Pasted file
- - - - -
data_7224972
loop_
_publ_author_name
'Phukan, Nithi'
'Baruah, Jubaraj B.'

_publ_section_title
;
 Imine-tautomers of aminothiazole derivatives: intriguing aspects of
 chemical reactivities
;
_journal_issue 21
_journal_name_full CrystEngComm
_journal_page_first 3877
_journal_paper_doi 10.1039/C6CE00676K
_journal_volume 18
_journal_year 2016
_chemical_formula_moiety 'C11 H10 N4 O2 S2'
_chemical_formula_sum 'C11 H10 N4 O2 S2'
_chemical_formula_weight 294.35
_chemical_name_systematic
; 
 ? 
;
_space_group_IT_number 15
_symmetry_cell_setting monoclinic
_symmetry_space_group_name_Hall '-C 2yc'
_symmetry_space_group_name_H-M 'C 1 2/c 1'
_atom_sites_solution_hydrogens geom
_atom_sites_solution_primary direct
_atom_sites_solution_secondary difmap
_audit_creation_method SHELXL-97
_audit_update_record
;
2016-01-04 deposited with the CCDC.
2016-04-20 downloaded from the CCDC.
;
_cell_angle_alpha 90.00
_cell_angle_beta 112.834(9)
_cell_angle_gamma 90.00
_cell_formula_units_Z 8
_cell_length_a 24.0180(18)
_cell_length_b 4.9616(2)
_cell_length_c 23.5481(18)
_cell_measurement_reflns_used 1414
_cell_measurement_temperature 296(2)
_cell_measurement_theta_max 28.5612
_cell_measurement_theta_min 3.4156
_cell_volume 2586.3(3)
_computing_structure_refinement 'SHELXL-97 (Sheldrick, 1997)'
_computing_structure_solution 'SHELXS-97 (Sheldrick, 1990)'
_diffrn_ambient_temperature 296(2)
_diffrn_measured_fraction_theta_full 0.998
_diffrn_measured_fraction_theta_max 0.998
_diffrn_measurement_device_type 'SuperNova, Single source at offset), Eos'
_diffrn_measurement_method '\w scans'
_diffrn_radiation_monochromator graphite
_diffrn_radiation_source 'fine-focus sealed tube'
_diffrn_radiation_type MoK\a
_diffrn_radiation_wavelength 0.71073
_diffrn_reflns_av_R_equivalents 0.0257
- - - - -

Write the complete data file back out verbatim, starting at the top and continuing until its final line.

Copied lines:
data_7224972
loop_
_publ_author_name
'Phukan, Nithi'
'Baruah, Jubaraj B.'

_publ_section_title
;
 Imine-tautomers of aminothiazole derivatives: intriguing aspects of
 chemical reactivities
;
_journal_issue 21
_journal_name_full CrystEngComm
_journal_page_first 3877
_journal_paper_doi 10.1039/C6CE00676K
_journal_volume 18
_journal_year 2016
_chemical_formula_moiety 'C11 H10 N4 O2 S2'
_chemical_formula_sum 'C11 H10 N4 O2 S2'
_chemical_formula_weight 294.35
_chemical_name_systematic
; 
 ? 
;
_space_group_IT_number 15
_symmetry_cell_setting monoclinic
_symmetry_space_group_name_Hall '-C 2yc'
_symmetry_space_group_name_H-M 'C 1 2/c 1'
_atom_sites_solution_hydrogens geom
_atom_sites_solution_primary direct
_atom_sites_solution_secondary difmap
_audit_creation_method SHELXL-97
_audit_update_record
;
2016-01-04 deposited with the CCDC.
2016-04-20 downloaded from the CCDC.
;
_cell_angle_alpha 90.00
_cell_angle_beta 112.834(9)
_cell_angle_gamma 90.00
_cell_formula_units_Z 8
_cell_length_a 24.0180(18)
_cell_length_b 4.9616(2)
_cell_length_c 23.5481(18)
_cell_measurement_reflns_used 1414
_cell_measurement_temperature 296(2)
_cell_measurement_theta_max 28.5612
_cell_measurement_theta_min 3.4156
_cell_volume 2586.3(3)
_computing_structure_refinement 'SHELXL-97 (Sheldrick, 1997)'
_computing_structure_solution 'SHELXS-97 (Sheldrick, 1990)'
_diffrn_ambient_temperature 296(2)
_diffrn_measured_fraction_theta_full 0.998
_diffrn_measured_fraction_theta_max 0.998
_diffrn_measurement_device_type 'SuperNova, Single source at offset), Eos'
_diffrn_measurement_method '\w scans'
_diffrn_radiation_monochromator graphite
_diffrn_radiation_source 'fine-focus sealed tube'
_diffrn_radiation_type MoK\a
_diffrn_radiation_wavelength 0.71073
_diffrn_reflns_av_R_equivalents 0.0257